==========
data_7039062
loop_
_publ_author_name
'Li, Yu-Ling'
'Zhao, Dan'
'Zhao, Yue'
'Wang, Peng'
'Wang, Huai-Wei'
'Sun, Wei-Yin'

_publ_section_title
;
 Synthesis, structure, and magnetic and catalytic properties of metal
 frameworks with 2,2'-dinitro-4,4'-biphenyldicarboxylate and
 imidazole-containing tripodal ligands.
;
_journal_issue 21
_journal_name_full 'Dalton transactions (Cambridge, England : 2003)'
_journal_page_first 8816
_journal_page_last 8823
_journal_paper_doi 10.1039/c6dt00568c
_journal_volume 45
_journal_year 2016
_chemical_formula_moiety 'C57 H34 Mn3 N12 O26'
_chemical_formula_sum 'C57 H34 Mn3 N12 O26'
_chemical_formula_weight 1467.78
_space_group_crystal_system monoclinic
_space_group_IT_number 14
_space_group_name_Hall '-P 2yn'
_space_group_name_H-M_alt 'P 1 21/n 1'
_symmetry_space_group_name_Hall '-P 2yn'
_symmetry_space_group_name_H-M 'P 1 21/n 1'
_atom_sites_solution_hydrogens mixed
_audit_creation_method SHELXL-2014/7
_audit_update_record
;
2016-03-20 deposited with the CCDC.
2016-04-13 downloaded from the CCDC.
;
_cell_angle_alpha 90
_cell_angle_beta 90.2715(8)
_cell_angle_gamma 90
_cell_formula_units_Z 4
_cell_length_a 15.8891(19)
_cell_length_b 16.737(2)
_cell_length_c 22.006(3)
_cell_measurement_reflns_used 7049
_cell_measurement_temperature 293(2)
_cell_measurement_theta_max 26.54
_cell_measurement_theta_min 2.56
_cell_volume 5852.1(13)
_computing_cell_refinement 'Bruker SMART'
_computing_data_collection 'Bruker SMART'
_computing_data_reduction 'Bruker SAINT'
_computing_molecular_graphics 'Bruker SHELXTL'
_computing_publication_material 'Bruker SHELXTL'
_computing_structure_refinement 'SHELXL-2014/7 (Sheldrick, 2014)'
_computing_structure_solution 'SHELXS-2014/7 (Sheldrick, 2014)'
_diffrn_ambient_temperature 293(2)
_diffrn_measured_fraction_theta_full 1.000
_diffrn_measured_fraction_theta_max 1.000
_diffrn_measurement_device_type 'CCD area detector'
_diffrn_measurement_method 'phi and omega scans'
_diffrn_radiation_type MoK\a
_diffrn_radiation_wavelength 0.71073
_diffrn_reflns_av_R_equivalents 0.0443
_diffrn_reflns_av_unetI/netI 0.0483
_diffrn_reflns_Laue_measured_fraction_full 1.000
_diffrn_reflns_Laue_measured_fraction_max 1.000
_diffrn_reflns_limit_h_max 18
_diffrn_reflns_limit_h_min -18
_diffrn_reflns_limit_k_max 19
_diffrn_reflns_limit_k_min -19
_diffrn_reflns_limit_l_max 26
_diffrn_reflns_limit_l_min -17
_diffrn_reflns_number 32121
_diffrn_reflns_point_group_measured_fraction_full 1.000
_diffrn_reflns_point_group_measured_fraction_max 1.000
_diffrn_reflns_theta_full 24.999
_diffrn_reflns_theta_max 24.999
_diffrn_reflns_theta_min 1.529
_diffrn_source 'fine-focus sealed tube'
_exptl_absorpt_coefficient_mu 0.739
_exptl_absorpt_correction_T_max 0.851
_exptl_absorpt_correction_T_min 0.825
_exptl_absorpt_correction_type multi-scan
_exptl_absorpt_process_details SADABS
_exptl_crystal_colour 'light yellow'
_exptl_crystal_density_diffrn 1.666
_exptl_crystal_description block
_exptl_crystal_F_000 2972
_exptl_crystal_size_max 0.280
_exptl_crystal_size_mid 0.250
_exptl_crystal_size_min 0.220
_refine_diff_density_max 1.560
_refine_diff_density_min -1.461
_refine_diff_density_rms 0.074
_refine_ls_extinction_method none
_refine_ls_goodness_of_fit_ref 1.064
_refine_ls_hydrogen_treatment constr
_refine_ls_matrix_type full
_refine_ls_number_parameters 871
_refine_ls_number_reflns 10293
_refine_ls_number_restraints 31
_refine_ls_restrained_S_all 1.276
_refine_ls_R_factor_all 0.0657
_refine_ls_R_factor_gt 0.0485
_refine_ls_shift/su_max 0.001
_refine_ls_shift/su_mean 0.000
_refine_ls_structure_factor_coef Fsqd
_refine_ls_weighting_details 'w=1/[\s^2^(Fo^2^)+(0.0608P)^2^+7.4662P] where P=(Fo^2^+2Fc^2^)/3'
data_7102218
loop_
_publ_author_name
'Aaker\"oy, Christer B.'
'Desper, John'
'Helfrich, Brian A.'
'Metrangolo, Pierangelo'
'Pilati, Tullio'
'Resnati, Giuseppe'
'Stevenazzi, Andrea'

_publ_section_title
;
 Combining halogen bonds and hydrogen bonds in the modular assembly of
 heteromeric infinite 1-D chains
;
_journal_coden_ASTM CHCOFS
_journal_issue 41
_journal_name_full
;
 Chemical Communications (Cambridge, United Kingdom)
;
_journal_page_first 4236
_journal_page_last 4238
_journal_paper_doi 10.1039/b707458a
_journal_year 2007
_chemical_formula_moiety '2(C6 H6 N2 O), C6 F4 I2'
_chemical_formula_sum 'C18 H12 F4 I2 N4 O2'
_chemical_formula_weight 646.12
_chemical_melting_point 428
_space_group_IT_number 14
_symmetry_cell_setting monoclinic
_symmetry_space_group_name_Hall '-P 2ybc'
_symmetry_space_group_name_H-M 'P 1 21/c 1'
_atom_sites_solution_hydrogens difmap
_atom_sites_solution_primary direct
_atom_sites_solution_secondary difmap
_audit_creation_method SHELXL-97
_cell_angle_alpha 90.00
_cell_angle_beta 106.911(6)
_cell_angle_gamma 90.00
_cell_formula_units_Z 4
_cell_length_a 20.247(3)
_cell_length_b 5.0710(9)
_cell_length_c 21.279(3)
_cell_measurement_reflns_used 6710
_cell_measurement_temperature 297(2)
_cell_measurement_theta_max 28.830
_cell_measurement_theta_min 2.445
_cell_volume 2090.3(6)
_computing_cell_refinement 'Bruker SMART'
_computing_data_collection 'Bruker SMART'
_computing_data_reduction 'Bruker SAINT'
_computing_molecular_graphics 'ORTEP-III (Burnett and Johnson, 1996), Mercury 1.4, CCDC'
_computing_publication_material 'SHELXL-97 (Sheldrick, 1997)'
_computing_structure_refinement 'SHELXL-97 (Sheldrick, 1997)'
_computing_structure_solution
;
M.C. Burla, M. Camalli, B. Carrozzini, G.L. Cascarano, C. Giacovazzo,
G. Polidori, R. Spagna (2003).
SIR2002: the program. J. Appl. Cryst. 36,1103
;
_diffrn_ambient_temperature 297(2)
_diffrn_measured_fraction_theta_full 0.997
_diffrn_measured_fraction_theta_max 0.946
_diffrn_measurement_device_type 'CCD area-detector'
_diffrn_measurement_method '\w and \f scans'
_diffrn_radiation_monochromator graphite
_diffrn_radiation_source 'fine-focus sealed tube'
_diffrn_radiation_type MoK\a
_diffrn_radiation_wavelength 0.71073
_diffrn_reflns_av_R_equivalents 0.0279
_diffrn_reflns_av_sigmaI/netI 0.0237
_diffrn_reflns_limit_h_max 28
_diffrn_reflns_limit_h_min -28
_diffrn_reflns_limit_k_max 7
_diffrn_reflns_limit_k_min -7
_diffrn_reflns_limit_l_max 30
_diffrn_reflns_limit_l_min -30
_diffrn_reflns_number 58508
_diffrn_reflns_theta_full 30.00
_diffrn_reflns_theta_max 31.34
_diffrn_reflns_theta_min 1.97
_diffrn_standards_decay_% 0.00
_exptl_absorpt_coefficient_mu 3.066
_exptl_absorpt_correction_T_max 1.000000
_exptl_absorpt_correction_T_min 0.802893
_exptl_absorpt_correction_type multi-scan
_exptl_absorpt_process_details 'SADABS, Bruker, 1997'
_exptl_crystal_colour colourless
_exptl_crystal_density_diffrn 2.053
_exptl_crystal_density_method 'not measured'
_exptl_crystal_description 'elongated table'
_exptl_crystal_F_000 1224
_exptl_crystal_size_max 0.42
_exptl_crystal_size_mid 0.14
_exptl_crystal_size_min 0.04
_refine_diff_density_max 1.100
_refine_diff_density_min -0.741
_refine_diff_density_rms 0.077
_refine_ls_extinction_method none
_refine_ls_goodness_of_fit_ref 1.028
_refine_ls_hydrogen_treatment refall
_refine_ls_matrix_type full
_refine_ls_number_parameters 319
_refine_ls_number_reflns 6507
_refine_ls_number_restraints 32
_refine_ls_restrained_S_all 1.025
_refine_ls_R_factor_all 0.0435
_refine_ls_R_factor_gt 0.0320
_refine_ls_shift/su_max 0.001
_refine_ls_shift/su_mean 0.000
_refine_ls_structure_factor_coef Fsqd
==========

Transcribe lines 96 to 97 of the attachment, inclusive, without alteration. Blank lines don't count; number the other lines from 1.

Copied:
_refine_diff_density_rms 0.074
_refine_ls_extinction_method none